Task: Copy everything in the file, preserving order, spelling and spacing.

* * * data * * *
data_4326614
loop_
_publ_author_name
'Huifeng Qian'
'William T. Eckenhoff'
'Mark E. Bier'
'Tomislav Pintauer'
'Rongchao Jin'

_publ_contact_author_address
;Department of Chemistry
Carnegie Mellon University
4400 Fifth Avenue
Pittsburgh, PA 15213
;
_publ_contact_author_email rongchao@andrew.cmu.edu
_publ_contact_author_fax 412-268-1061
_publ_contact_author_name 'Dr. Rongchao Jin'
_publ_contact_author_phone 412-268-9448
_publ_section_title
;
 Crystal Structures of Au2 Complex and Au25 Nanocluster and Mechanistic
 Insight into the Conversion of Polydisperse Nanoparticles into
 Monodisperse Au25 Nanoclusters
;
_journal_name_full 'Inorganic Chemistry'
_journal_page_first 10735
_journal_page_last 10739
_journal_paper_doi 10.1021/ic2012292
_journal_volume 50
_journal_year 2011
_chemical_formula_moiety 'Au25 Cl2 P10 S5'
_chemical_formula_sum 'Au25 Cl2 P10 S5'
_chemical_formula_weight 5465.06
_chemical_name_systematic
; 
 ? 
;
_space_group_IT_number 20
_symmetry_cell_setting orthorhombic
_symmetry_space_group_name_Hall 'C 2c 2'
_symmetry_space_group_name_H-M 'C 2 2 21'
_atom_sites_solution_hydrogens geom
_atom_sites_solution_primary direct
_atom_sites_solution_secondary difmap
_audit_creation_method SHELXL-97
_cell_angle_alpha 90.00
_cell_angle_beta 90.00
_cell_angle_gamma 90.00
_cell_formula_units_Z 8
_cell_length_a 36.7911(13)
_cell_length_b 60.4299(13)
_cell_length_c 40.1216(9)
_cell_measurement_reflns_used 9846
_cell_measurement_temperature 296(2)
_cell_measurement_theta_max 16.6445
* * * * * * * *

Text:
data_4326614
loop_
_publ_author_name
'Huifeng Qian'
'William T. Eckenhoff'
'Mark E. Bier'
'Tomislav Pintauer'
'Rongchao Jin'

_publ_contact_author_address
;Department of Chemistry
Carnegie Mellon University
4400 Fifth Avenue
Pittsburgh, PA 15213
;
_publ_contact_author_email rongchao@andrew.cmu.edu
_publ_contact_author_fax 412-268-1061
_publ_contact_author_name 'Dr. Rongchao Jin'
_publ_contact_author_phone 412-268-9448
_publ_section_title
;
 Crystal Structures of Au2 Complex and Au25 Nanocluster and Mechanistic
 Insight into the Conversion of Polydisperse Nanoparticles into
 Monodisperse Au25 Nanoclusters
;
_journal_name_full 'Inorganic Chemistry'
_journal_page_first 10735
_journal_page_last 10739
_journal_paper_doi 10.1021/ic2012292
_journal_volume 50
_journal_year 2011
_chemical_formula_moiety 'Au25 Cl2 P10 S5'
_chemical_formula_sum 'Au25 Cl2 P10 S5'
_chemical_formula_weight 5465.06
_chemical_name_systematic
; 
 ? 
;
_space_group_IT_number 20
_symmetry_cell_setting orthorhombic
_symmetry_space_group_name_Hall 'C 2c 2'
_symmetry_space_group_name_H-M 'C 2 2 21'
_atom_sites_solution_hydrogens geom
_atom_sites_solution_primary direct
_atom_sites_solution_secondary difmap
_audit_creation_method SHELXL-97
_cell_angle_alpha 90.00
_cell_angle_beta 90.00
_cell_angle_gamma 90.00
_cell_formula_units_Z 8
_cell_length_a 36.7911(13)
_cell_length_b 60.4299(13)
_cell_length_c 40.1216(9)
_cell_measurement_reflns_used 9846
_cell_measurement_temperature 296(2)
_cell_measurement_theta_max 16.6445